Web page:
So I think if you’re taking it upon yourself to influence other people, first you should check out, what you’re talking about. And I say this to myself, I’ve made the mistake. I remember once waxing lyrical about sustainable palm oil until I looked into it and I realized actually it wasn’t.

Green Stories Project- Writing Competitions 

So a really good step there is – We did an anthology.

So I run the Green Stories Project. We’ve run about 20 free writing competitions across all kinds of formats, trying to encourage writers to write green solutions into their books, books mainly aimed at the mainstream.

And we’ve got a whole load of resources there to help.

For one of them, we actually teamed experienced writers with climate experts and we did an anthology of 24 stories called No More Fairy Tales: Stories to Save Our Planet. It’s available everywhere. We also had it handed out at the last climate summit at COP 27 in Egypt.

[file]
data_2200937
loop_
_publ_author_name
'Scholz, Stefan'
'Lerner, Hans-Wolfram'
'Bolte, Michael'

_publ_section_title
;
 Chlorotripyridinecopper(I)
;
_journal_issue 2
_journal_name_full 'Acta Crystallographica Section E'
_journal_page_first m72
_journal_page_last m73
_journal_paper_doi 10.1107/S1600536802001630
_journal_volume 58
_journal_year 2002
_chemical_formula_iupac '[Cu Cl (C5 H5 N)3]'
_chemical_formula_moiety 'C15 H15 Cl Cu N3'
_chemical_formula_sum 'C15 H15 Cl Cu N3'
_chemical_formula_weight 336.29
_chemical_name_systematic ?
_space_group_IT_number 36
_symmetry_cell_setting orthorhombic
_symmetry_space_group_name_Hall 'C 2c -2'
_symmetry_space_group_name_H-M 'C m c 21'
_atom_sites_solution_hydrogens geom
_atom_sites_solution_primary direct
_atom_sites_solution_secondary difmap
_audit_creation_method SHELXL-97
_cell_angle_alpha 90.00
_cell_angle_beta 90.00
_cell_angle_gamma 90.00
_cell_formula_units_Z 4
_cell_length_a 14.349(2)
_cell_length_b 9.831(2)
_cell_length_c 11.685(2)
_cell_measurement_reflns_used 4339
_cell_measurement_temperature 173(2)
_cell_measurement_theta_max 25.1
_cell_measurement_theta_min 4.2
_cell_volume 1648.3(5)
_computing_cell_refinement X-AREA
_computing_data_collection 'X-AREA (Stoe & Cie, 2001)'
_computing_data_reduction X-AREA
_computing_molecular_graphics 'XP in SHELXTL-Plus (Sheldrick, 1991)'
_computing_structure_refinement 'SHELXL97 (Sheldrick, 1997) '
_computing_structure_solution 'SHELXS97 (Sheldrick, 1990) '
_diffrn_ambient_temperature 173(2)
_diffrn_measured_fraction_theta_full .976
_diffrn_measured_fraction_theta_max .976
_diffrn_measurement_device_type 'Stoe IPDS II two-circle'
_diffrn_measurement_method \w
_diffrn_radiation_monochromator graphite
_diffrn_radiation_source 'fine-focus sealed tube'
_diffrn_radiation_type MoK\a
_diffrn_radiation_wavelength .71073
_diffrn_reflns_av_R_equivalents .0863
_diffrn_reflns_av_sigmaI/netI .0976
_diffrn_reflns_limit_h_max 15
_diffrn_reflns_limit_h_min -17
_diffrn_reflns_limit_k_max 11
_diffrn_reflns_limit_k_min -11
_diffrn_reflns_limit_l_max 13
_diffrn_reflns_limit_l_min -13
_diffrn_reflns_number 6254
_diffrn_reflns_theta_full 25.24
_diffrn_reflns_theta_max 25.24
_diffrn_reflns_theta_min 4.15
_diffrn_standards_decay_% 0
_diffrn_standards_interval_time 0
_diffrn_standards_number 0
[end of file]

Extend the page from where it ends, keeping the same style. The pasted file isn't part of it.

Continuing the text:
And there’s quite a few stories there that showcase technical solutions, nature-based solutions, cultural solutions, political solutions. And there’s a couple that actually do exactly what you were hoping for, Beth, which is show how we get from A to B and what that looks like.

One of the first stories is Climate Gamers.

Now the first one is by Paolo Bacigalupi, you may have heard him, a great author. He wrote a lovely short story set in a futuristic society.

And the second one is Climate Gamers, where a load of gamers are encouraged to play a game, where they virtually get us to net zero. And it’s those who playing things like Civilization or those kinds of games, which are world-building games. And they all try different things to see what will work. And they try a mixture again of technical things, legal things, like giving nation status to the ocean, so it can protect its interests, to carbon drawdown projects, to oil rigs becoming reefs, to personal carbon allowances, citizens assemblies.